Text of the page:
hehe. I took Nursing because of the number of women- terrible idea. Anyway, feeling of helplessness is very common and it really have a huge negative impact to anyone who is used to control things. Usually, I encourage rookies to hold on because there is no turning back for them. For you, I think you have to really think about it NOW- stay or leave. There is no judgement. I'm just saying that the road ahead ain't no walk in the park. There are a lot of things to challenge you in Nursing. Usually, a lot of us-nurses- grow out of it. I myself want to quit every now and then (even now) but I always find myself back in the game and usually stronger. What made me grow out of it and what made me stronger was that I understood what nursing is all about- to take care of people and none can do it better than us. So if you decide to stay, try to exercise this more: think more about the patient. Let their recovery your fulfillment and not if you accomplished your task of the day. Let their satisfaction your happiness and not how you perform for the day.
  10. WanderingNurse45

    Nurses are not in high demand!

    Great people had help also. Musicians like Mozart and Beethoven didn't became famous by themselves. They had rich patrons who help them. People like Einstein didn't became famous scientist by themselves. Someone recognized their work and these people published it. Basketball players like Michael Jordan had some scouts and managers who landed him to be the greatest basket player. My point is: Asking for help (connection) is not an unusual thing. No one can reach their destination alone. So, my advice is networking. Go to nurse conventions, conference and alumni gatherings. Introduce yourself. Put yourself out. Someone is always looking for someone. True story. A few months back, one of the "big boss" visited my workplace. After work, we had some soiree and as courtesy, I introduced myself. He remembered me from the office and he we had a chat- a mix of personal and professional story- then he said, " I might need a guy with your skillset." Fast forward- I had a terrible hangover the following day- fast forward, I am here in one of the hottest assignments (but difficult as **** but nothing I cannot manage). I became part of the circle. Just an FYI, apparently, the guy checked my track record and asked around about me. My supervisors gave a really good feedback about my work hence it was not difficult for that " big boss" to put me in his department. My work speaks for me. I am sharing this because it is more like you need to market yourself. Remember that it is another "person" who will "bring you up". Do not suck up to your boss by doing things not related to your profession. Do things that is within your profession. Through this, you learn new thing and once you get your break, you know to do stuffs already. To summarize, grow as you market (actively) yourself.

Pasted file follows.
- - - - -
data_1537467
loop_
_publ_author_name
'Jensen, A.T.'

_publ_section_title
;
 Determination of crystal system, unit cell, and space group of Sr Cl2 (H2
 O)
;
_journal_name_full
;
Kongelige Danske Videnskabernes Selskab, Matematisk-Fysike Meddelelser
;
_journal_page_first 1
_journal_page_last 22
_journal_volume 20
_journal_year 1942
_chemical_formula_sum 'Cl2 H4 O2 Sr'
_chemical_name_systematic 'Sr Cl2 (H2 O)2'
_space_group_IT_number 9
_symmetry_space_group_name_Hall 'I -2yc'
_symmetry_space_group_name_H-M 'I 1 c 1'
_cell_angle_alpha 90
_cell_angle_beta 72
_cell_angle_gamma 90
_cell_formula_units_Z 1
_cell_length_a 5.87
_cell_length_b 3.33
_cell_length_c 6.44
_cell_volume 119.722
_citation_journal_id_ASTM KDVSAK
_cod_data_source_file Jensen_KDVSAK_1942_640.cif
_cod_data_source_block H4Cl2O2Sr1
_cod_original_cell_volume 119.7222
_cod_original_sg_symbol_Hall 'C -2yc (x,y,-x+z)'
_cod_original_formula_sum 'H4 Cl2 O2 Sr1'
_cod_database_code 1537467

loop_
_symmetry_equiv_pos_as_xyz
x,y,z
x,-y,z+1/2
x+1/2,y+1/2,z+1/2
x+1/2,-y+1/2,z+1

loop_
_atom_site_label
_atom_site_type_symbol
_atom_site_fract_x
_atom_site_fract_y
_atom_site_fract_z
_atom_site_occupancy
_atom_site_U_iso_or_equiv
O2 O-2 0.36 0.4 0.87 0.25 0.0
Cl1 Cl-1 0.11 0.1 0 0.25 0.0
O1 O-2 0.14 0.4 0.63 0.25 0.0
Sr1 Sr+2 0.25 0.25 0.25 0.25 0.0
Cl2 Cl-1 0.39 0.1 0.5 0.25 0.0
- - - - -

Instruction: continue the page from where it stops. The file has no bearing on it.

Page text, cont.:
11. WanderingNurse45

    10 Survival Tips for the Highly Sensitive Nurse

    Hah! Happy to say I am not a HSP (at least not as much c",) ) Just a friendly tip to everyone who are HSP: Try to keep it to your self. I am not saying suppress it. I am saying that if you are irritated, do not go doing tantrums in the nurse station. Yes, ask for help if needed be but seriously, try not to be the jerk in the shift. How I managed not to be an HSP? 1. Routine! Routine means planned activities for the shift but be flexible because disturbance in routine causes a person to go "off rhythm". So instead of an hourly tasklist, make your tasklist to be "activities that needs to be done in the shift". 2. Music in my head. Yup. I play Panchabel's Canon in my head if I am trying to focus. Sometimes, I play a marching song in my head like " When Johnny comes marching home", " The battle hymn of the republic" and/or "the opening song of game of thrones". 3. Deep breathing and Smile. As we already know, deep breathing relaxes muscles. Smile tricks your brain that you are happy and people are more receptive to a smile. 4. Romanticize your work. Do not be melodramatic but understand the beauty of your work. In NICU-if I am going weary- I look at a picture of Mother Mary and Baby Jesus and chant: The bond must be protected. The baby must be returned to its mother. Sometimes, it helps if we forget about the paycheck and the career. Sometimes it helps when we just only think how we can help people.
  12. WanderingNurse45

    Nurses are not in high demand!

    First of all, you have to start somewhere as a nurse. All of us here started as a rookie. Something newcomers take for granted are the skills you get from their workplace. If you found a place where you can practice all those skills from your "Fundamental Book of Nursing", you started on the right place. So that when you apply for your next area, you can say in confidence that you have a strong basics when it comes to skills and theoretical knowledge.
  13. WanderingNurse45

    Peds is NOT easy!

    I hate Peds but here I am now..LOL. If only people knew how hard to insert cannula to 1 month to 9 months? I mean inserting to newborns is much easier because their veins are visible.
  14. WanderingNurse45

    What do you love and hate about NICU?

    hehe. and it never gets old.
  15. WanderingNurse45

    What do you love and hate about NICU?

    what I love about NICU is hearing the cry of a newborn baby. It's like the sound of life. what i hate about NICU is hearing no cry from a newborn baby (but breathing). It means busy.